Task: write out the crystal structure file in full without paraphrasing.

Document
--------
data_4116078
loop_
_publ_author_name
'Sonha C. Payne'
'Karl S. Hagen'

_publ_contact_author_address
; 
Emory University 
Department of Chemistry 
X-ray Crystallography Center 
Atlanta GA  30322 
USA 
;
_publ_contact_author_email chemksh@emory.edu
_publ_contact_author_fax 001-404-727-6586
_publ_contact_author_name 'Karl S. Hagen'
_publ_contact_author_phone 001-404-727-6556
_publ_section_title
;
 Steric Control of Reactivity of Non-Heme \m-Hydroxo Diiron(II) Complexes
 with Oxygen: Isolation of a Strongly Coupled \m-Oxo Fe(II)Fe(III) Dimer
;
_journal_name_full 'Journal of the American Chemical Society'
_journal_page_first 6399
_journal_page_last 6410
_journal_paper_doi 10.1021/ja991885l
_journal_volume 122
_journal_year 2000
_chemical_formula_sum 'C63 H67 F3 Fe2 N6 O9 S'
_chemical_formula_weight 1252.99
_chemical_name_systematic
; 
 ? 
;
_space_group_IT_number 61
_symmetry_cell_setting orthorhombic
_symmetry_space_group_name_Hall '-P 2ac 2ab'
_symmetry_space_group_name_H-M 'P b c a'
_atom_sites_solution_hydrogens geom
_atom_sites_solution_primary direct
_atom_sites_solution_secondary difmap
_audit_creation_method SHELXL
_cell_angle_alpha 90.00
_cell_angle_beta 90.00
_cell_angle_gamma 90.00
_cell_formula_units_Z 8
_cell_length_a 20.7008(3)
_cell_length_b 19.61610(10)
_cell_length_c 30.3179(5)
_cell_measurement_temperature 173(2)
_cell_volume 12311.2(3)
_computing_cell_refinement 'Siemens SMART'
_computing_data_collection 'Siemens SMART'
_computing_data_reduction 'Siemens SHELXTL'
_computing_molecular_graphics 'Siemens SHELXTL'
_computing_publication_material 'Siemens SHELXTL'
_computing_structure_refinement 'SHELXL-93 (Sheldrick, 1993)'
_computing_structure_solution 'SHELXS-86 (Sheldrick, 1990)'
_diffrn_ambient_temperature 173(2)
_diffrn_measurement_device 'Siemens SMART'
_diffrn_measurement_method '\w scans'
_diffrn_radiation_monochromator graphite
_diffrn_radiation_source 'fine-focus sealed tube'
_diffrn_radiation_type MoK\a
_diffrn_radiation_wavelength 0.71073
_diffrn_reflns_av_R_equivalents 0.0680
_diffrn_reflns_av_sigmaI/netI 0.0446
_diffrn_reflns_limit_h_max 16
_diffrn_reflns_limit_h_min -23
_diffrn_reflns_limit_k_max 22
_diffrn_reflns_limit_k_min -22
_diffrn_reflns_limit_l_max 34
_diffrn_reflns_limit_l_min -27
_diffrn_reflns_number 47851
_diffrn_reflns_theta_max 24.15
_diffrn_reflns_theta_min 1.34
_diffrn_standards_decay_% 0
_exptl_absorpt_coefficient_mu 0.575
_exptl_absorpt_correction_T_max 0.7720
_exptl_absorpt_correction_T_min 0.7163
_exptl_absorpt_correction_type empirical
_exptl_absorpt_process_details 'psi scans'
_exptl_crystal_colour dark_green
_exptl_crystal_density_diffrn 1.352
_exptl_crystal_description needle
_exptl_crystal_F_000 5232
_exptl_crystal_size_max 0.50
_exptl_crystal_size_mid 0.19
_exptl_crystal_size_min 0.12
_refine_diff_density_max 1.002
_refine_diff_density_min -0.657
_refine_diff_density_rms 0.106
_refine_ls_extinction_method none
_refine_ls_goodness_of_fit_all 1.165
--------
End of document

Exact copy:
data_4116078
loop_
_publ_author_name
'Sonha C. Payne'
'Karl S. Hagen'

_publ_contact_author_address
; 
Emory University 
Department of Chemistry 
X-ray Crystallography Center 
Atlanta GA  30322 
USA 
;
_publ_contact_author_email chemksh@emory.edu
_publ_contact_author_fax 001-404-727-6586
_publ_contact_author_name 'Karl S. Hagen'
_publ_contact_author_phone 001-404-727-6556
_publ_section_title
;
 Steric Control of Reactivity of Non-Heme \m-Hydroxo Diiron(II) Complexes
 with Oxygen: Isolation of a Strongly Coupled \m-Oxo Fe(II)Fe(III) Dimer
;
_journal_name_full 'Journal of the American Chemical Society'
_journal_page_first 6399
_journal_page_last 6410
_journal_paper_doi 10.1021/ja991885l
_journal_volume 122
_journal_year 2000
_chemical_formula_sum 'C63 H67 F3 Fe2 N6 O9 S'
_chemical_formula_weight 1252.99
_chemical_name_systematic
; 
 ? 
;
_space_group_IT_number 61
_symmetry_cell_setting orthorhombic
_symmetry_space_group_name_Hall '-P 2ac 2ab'
_symmetry_space_group_name_H-M 'P b c a'
_atom_sites_solution_hydrogens geom
_atom_sites_solution_primary direct
_atom_sites_solution_secondary difmap
_audit_creation_method SHELXL
_cell_angle_alpha 90.00
_cell_angle_beta 90.00
_cell_angle_gamma 90.00
_cell_formula_units_Z 8
_cell_length_a 20.7008(3)
_cell_length_b 19.61610(10)
_cell_length_c 30.3179(5)
_cell_measurement_temperature 173(2)
_cell_volume 12311.2(3)
_computing_cell_refinement 'Siemens SMART'
_computing_data_collection 'Siemens SMART'
_computing_data_reduction 'Siemens SHELXTL'
_computing_molecular_graphics 'Siemens SHELXTL'
_computing_publication_material 'Siemens SHELXTL'
_computing_structure_refinement 'SHELXL-93 (Sheldrick, 1993)'
_computing_structure_solution 'SHELXS-86 (Sheldrick, 1990)'
_diffrn_ambient_temperature 173(2)
_diffrn_measurement_device 'Siemens SMART'
_diffrn_measurement_method '\w scans'
_diffrn_radiation_monochromator graphite
_diffrn_radiation_source 'fine-focus sealed tube'
_diffrn_radiation_type MoK\a
_diffrn_radiation_wavelength 0.71073
_diffrn_reflns_av_R_equivalents 0.0680
_diffrn_reflns_av_sigmaI/netI 0.0446
_diffrn_reflns_limit_h_max 16
_diffrn_reflns_limit_h_min -23
_diffrn_reflns_limit_k_max 22
_diffrn_reflns_limit_k_min -22
_diffrn_reflns_limit_l_max 34
_diffrn_reflns_limit_l_min -27
_diffrn_reflns_number 47851
_diffrn_reflns_theta_max 24.15
_diffrn_reflns_theta_min 1.34
_diffrn_standards_decay_% 0
_exptl_absorpt_coefficient_mu 0.575
_exptl_absorpt_correction_T_max 0.7720
_exptl_absorpt_correction_T_min 0.7163
_exptl_absorpt_correction_type empirical
_exptl_absorpt_process_details 'psi scans'
_exptl_crystal_colour dark_green
_exptl_crystal_density_diffrn 1.352
_exptl_crystal_description needle
_exptl_crystal_F_000 5232
_exptl_crystal_size_max 0.50
_exptl_crystal_size_mid 0.19
_exptl_crystal_size_min 0.12
_refine_diff_density_max 1.002
_refine_diff_density_min -0.657
_refine_diff_density_rms 0.106
_refine_ls_extinction_method none
_refine_ls_goodness_of_fit_all 1.165